Recently NTCA Training Director/Trainer/Presenter Mark Heinlein fielded a question about pricing for a 48” x 96” GPTP. While he couldn’t give a figure for such an installation, he did detail what’s involved in the installation and what’s needed as compared to traditional tile. Following is his response:

Installation of GPTP requires specific training on substrate prep, setting material selection and usage, specialty tool usage, material handling, teamwork and timing for successful installations. ANSI A118.19 is the installation standard for this material. It is the standard for every aspect of a successful installation.

Many manufacturers of GPTP team with setting material and tool companies to provide this specific training. NTCA is currently conducting GPTP training for our members in regional locations throughout the U.S. Our next program is coming up in the Chicago area in July. (Visit page 8 of this issue or this link for a calendar of upcoming regional training programs and workshops: https://bit.ly/2JjtEjr)

I strongly encourage any installers looking to work with GPTP to receive training based on ANSI A118.19 before attempting to perform an installation.

As far as pricing a job, items such as: substrate prep; proper mortar selection and use; appropriate specialty tool sets; lippage tuning systems and a well-trained, highly functioning team are required to set these tiles/panels. There is money to be made on these installations, but it takes some significant understanding of the process to determine appropriate pricing. Each job should be approached individually as each one will require very specific substrate preparation, etc.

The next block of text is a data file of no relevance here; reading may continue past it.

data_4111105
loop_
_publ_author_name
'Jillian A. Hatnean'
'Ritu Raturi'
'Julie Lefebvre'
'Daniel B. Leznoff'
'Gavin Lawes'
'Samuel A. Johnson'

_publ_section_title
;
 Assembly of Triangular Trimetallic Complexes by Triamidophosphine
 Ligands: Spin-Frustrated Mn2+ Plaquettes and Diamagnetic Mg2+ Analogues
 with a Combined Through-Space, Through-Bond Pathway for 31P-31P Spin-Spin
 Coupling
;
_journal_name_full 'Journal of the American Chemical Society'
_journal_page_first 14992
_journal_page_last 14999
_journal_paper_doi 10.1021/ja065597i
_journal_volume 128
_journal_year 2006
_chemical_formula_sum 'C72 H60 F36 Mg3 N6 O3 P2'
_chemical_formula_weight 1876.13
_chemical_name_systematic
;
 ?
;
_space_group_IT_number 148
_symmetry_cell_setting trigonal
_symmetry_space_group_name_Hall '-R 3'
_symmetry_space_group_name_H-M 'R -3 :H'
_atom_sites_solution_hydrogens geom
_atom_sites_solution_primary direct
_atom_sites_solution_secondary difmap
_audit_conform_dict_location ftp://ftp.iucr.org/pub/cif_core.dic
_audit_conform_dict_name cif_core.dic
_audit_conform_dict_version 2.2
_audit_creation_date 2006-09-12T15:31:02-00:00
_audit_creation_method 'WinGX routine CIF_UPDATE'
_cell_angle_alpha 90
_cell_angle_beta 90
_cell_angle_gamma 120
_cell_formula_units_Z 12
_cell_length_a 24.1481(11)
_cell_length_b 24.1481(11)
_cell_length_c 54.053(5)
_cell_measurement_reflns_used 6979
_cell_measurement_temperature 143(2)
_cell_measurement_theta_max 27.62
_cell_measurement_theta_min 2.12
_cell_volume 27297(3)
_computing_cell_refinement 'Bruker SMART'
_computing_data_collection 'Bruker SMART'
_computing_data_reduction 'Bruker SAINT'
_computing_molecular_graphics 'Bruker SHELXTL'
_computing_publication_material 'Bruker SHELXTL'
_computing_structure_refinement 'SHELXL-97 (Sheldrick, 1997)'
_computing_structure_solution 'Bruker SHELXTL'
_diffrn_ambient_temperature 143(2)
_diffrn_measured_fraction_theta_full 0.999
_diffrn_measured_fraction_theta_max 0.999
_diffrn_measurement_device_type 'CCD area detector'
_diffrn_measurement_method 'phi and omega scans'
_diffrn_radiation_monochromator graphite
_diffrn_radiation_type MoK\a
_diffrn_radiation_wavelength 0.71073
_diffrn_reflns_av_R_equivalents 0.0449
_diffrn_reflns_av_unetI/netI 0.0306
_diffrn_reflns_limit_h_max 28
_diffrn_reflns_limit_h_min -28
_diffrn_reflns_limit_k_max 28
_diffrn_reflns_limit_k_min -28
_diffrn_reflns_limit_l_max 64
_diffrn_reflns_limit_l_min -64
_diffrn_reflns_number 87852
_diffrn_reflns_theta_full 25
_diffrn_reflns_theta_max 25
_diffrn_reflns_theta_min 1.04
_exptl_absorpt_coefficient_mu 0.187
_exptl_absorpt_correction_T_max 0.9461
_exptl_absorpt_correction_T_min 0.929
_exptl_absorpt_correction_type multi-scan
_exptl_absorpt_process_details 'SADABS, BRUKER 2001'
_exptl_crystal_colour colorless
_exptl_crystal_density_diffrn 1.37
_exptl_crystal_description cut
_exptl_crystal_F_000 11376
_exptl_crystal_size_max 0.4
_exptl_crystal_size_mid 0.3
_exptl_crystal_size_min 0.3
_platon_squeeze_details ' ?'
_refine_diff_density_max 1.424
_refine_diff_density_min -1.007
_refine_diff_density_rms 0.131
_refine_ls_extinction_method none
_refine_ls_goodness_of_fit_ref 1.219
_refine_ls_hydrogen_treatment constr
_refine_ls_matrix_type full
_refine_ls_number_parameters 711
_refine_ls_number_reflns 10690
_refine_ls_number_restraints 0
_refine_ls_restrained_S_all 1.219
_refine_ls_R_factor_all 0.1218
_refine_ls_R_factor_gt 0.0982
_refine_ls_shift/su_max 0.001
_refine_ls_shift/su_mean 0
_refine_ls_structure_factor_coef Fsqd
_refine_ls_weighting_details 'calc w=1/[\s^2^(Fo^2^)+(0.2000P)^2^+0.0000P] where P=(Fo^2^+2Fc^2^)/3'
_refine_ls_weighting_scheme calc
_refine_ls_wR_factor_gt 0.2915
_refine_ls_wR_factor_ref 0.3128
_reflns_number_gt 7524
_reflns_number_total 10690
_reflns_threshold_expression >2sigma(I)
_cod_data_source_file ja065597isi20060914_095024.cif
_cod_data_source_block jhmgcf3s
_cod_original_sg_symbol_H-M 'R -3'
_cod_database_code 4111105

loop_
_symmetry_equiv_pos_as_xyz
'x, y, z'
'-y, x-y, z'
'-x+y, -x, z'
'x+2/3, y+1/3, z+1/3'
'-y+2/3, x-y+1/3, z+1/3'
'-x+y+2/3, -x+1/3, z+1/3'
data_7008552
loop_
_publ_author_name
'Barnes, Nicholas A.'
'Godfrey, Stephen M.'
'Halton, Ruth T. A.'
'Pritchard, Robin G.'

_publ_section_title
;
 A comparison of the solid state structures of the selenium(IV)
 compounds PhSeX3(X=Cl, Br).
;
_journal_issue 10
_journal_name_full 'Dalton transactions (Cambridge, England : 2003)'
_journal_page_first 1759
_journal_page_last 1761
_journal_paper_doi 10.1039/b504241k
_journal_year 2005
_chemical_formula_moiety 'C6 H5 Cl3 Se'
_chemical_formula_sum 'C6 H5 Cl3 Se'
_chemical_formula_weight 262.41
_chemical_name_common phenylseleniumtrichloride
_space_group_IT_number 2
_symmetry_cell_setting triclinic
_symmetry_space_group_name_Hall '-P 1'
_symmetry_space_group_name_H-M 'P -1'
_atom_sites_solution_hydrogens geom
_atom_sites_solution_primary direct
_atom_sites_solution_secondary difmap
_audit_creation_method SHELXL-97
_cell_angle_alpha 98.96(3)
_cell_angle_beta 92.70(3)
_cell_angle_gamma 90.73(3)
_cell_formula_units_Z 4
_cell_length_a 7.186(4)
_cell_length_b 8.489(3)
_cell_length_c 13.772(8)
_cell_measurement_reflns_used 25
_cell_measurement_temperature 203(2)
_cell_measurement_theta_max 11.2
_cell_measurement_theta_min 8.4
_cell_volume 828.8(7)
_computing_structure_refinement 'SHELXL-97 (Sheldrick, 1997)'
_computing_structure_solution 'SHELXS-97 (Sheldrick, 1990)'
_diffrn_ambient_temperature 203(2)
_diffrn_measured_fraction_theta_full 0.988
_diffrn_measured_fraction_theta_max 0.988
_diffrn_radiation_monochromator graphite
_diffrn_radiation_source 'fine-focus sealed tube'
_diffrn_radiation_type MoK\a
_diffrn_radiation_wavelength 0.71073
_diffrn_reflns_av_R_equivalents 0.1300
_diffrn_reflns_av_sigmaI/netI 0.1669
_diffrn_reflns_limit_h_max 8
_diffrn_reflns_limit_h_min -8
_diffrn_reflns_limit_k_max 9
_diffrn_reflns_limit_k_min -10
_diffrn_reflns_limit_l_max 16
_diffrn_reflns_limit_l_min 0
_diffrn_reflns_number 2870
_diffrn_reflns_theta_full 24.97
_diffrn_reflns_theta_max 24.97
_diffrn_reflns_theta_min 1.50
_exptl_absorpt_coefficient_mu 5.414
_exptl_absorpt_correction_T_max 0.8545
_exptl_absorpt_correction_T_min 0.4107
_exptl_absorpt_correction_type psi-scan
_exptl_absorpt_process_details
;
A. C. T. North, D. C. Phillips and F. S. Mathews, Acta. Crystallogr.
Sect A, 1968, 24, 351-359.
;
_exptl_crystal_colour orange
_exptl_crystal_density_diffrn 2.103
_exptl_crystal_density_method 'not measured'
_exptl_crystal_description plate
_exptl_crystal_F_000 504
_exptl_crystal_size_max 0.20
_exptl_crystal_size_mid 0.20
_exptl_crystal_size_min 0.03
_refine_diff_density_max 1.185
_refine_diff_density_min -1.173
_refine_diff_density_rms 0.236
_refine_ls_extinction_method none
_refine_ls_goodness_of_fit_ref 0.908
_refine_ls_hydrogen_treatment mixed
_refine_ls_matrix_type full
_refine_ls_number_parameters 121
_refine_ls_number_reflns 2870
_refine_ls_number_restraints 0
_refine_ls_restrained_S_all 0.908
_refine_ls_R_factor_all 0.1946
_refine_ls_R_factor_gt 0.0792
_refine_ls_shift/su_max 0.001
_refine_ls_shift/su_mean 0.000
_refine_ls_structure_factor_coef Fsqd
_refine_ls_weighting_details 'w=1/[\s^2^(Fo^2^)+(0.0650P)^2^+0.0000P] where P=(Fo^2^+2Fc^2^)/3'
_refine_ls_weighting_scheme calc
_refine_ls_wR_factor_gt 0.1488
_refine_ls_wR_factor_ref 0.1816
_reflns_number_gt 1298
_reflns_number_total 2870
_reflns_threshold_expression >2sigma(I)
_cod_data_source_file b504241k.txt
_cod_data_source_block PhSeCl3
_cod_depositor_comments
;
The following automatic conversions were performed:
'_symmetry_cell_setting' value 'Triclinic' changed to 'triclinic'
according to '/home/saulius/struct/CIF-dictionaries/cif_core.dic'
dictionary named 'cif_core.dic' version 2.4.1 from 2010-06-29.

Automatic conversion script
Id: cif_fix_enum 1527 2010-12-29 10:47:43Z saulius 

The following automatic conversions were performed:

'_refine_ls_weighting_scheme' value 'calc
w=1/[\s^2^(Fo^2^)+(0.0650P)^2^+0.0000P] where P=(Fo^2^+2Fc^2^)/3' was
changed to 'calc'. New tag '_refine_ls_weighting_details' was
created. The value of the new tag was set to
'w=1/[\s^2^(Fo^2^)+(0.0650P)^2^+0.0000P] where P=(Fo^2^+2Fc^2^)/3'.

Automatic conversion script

NTCA’s day-long, member benefit regional training programs are currently training on GPTP, and Substrate Preparation and Large-Format Tile. They always incorporate Tile Industry Standards. In addition to installers, I have had project managers and designers attend these extensive training programs. The information and experience they gain has helped them better understand what their company is getting into on these projects. If you’d like to know more about these programs, contact me at
[email protected].

NTCA Announces Winners of the 2018 Five Star Contractor Project of the Year

The National Tile Contractors Association (NTCA), the world’s largest tile contractor association announced the winners of its sixth annual NTCA Five Star Contractor Project of the Year Awards at Coverings 2018 in Atlanta, Georgia.

NTCA’s Five Star Contractor Awards were presented for both Commercial and Residential Tile Installations. Many submissions were received and judged via the following criteria: Scope (size of project), Complexity (challenges), Technical Soundness (resolution of challenges) and Design & Presentation (overall appearance, layout and artistic value). 

This year’s judges included: 

  • Kent Klaser of Ceramic Tile and Stone Consultants, Inc., San Diego, CA
  • Gregory Mowat of Forensic Tile Consultants, San Diego, CA
  • Richard P. Goldberg of Professional Consultants International, LLC, Avon, CT

Sponsored by Daltile, NTCA Five Star Contractor Grand Prize Award winners received a custom plaque and were awarded two round-trip airfare tickets and a two-nights hotel stay in Atlanta for the Coverings Show.

GRAND PRIZE – COMMERCIAL
By Christian Brothers Flooring & Interiors, Lakeside, Calif.

The Mesa Commons installation in Irvine, CA resulted in a striking visual appearance, design and layout, and the complex environmental challenges overcome during construction are those a NTCA Five Star Contractor could solve easily with its specialized training. To bring this spec to life, Christian Brothers had to overcome constraints caused by weather conditions up to 100 degrees and soaring exterior heights.  The project was also exemplary in the use of porcelain tile to integrate interior and exterior design with common palette of colors, textures and features.

GRAND PRIZE RESIDENTIAL